The first, was: ‘what can you do if you can't laugh?’

“You need to be able to talk about stuff that's uncomfortable because if you're not talking about it, then it doesn't ever change,” she says.

“The other one she said is ‘if you're going to poke it, f**k it’. And it's my motto: if you're going to do something, just do it. If you're going to talk about these issues, just go there. It's a terrible thing to half-ass (it) with the story and not address everything a character's journey would entail, because audiences are smart and they'll get that.”

Elaine Crombie stars as Kitty

Elaine Crombie stars as Kitty

Lui says comedy and tragedy are so often tied together. It’s something she’s witnessed in her own community, but also within others such as the LGBTQI community.

“The [queer community] have always embraced outsiders, and have been quite politically engaged around the world with equality, freedom and trying to fight prejudice – and being able to laugh whilst doing it. And I think that's what the black community does as well.”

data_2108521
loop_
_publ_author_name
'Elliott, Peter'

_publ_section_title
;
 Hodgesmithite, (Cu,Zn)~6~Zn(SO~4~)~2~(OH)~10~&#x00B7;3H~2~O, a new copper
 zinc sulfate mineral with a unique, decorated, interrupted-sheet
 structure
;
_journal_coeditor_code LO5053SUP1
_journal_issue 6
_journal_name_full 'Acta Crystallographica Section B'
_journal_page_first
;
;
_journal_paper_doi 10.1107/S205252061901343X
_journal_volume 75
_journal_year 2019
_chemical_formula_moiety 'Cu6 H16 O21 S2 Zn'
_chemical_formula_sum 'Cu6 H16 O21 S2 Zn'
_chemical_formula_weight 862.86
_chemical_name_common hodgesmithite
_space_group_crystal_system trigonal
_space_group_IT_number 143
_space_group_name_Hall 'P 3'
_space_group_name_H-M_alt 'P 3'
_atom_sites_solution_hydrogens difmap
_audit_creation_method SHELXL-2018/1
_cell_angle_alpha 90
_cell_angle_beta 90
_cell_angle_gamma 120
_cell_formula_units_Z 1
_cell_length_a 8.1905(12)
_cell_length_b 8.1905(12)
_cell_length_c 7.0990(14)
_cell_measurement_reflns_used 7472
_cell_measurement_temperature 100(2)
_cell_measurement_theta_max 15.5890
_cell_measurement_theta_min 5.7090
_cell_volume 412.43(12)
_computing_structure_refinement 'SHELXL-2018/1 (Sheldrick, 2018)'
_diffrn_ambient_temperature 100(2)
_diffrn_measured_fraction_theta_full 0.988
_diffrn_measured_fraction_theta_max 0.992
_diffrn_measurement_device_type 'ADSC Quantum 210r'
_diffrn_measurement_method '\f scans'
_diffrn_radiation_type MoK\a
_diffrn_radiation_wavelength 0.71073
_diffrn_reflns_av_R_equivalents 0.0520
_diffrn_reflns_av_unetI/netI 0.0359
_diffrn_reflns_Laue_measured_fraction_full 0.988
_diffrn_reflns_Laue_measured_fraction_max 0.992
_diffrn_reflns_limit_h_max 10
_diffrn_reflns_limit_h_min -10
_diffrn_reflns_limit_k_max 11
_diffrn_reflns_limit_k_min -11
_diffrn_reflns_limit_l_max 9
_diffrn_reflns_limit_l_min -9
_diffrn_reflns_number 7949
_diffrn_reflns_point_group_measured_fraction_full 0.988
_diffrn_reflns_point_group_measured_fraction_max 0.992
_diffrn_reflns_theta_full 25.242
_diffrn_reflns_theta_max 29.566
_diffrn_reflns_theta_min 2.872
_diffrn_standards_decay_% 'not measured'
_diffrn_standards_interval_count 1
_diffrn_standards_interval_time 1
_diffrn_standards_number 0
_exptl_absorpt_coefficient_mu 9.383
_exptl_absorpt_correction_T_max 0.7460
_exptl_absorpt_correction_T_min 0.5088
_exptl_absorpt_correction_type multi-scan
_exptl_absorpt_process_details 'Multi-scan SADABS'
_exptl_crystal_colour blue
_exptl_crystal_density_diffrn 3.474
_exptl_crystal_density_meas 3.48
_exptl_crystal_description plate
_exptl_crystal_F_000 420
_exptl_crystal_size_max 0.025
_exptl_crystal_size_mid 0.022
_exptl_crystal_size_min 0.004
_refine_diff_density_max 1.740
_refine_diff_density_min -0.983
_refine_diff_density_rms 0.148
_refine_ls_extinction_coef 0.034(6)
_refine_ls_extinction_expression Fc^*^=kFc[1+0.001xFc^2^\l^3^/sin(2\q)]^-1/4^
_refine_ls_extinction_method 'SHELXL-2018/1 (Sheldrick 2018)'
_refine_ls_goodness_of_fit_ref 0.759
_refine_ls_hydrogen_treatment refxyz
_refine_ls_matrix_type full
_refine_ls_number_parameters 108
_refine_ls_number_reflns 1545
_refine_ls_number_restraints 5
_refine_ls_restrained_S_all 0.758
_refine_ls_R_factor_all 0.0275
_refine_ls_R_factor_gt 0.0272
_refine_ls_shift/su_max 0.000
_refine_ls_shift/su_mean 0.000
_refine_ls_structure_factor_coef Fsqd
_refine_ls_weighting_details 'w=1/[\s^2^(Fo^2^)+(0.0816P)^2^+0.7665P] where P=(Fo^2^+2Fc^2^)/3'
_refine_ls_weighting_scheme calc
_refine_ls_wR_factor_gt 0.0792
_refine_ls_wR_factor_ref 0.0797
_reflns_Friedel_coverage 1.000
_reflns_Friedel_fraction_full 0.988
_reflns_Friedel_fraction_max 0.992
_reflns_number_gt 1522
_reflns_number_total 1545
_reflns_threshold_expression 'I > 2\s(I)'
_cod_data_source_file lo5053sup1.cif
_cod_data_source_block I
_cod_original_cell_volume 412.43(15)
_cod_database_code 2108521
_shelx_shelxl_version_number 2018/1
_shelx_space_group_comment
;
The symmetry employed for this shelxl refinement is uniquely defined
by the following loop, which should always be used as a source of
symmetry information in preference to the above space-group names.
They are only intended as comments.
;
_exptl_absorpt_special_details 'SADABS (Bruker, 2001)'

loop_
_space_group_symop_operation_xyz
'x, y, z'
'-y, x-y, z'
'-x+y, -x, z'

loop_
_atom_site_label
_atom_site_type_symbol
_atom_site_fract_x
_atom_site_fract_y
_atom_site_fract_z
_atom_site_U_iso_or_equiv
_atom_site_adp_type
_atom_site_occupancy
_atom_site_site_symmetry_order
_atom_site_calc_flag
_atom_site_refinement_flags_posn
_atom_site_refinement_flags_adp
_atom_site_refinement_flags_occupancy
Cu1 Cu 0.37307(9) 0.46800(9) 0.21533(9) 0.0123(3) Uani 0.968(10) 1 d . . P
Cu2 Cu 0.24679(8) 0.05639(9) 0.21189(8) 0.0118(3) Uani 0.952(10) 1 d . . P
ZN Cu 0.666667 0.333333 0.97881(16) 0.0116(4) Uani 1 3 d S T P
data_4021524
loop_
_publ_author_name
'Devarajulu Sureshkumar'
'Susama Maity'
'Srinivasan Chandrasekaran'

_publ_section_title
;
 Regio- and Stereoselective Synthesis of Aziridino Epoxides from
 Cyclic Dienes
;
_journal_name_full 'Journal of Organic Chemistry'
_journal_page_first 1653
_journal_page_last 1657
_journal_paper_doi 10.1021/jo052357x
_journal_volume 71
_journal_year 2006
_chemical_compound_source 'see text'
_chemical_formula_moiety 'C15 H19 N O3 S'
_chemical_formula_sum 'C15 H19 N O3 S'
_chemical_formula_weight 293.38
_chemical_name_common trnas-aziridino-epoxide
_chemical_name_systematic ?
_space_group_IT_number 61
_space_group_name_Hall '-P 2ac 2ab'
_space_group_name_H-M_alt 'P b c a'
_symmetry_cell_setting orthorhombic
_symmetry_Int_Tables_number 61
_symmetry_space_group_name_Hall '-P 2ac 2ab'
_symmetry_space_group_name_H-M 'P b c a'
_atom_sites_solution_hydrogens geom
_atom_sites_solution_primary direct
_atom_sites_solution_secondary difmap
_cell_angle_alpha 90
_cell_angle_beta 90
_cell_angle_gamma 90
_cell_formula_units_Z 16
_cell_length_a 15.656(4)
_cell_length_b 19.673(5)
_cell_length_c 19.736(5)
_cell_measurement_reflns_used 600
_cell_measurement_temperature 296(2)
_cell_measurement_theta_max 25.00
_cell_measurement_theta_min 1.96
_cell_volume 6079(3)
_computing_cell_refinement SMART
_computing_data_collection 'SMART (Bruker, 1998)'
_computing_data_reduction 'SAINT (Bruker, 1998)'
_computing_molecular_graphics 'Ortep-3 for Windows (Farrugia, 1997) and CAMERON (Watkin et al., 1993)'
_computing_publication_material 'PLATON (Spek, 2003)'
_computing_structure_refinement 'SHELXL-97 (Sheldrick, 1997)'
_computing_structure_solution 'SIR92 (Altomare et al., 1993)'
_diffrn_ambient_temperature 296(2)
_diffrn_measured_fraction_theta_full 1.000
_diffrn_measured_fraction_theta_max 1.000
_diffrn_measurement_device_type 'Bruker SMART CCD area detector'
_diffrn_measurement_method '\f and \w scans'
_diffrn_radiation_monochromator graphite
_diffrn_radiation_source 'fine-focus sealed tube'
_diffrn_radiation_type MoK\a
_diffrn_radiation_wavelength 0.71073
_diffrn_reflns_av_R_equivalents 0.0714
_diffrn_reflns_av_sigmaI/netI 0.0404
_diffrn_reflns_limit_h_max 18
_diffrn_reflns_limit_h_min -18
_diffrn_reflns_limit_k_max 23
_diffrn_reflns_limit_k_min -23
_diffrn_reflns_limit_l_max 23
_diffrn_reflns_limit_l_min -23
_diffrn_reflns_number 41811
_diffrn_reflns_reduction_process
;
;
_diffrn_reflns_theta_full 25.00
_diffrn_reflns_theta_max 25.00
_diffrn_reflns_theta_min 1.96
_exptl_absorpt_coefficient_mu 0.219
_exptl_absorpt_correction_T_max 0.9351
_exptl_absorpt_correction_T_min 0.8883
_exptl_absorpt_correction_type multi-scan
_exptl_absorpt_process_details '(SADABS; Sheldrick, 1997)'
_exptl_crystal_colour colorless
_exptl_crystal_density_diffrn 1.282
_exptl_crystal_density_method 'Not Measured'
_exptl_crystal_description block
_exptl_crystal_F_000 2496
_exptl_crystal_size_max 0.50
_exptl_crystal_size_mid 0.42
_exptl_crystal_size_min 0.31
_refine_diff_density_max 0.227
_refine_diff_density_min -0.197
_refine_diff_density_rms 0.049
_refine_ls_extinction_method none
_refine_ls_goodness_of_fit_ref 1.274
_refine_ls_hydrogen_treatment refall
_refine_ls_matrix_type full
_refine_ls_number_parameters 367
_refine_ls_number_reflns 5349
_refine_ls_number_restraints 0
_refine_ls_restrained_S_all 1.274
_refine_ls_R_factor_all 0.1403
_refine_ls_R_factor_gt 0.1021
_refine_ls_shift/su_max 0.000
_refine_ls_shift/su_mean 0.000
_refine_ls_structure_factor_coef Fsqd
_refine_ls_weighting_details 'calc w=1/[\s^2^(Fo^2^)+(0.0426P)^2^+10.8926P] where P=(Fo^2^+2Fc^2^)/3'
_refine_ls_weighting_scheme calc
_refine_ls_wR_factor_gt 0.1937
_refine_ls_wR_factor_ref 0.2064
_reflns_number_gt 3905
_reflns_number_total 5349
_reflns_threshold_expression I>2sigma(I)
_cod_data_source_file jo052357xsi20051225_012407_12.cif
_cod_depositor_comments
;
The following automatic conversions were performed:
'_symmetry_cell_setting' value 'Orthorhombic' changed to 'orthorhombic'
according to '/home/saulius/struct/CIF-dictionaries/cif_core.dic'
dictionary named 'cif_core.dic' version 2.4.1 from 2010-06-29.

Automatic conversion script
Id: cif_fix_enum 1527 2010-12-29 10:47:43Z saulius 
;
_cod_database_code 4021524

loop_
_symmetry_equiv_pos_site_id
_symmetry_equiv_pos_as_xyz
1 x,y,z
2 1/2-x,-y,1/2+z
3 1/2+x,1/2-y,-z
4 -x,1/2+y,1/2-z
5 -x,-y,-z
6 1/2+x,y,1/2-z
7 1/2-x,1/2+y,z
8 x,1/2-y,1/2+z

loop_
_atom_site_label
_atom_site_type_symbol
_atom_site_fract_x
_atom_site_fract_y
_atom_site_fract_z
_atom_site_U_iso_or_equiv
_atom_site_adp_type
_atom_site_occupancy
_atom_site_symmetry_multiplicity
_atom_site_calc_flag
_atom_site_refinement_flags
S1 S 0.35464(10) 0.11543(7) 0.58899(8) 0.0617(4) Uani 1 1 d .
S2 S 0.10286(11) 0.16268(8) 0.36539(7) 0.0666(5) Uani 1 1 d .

Lui, who was a vocal supporter of the #voteyes movement in Australia, peppered Kiki and Kitty with a number of nods to the LGBTQI community, including a Kate Bush-inspired figure skating routine.

“I often joke that my comedy heroes are black men, the queer community and Jewish women,” she says.

“The queer community, all my life has been a bit of a haven in a way…

“I was about 110kg in high school, theatre-loving, I was the only Aboriginal kid in my year and I loved ice skating. I competed wearing sequins and Lycra so obviously there was some level of confidence there. But I would get called ‘fatty’ and ‘Abo’ or sometimes ‘fat Abo’ and I would go and sit in the library with my queer mates and tell jokes about Barbra Streisand and really weird old shit while they were getting called faggot and dyke. So ever since I was a kid, it's been a community where I found a lot of acceptance.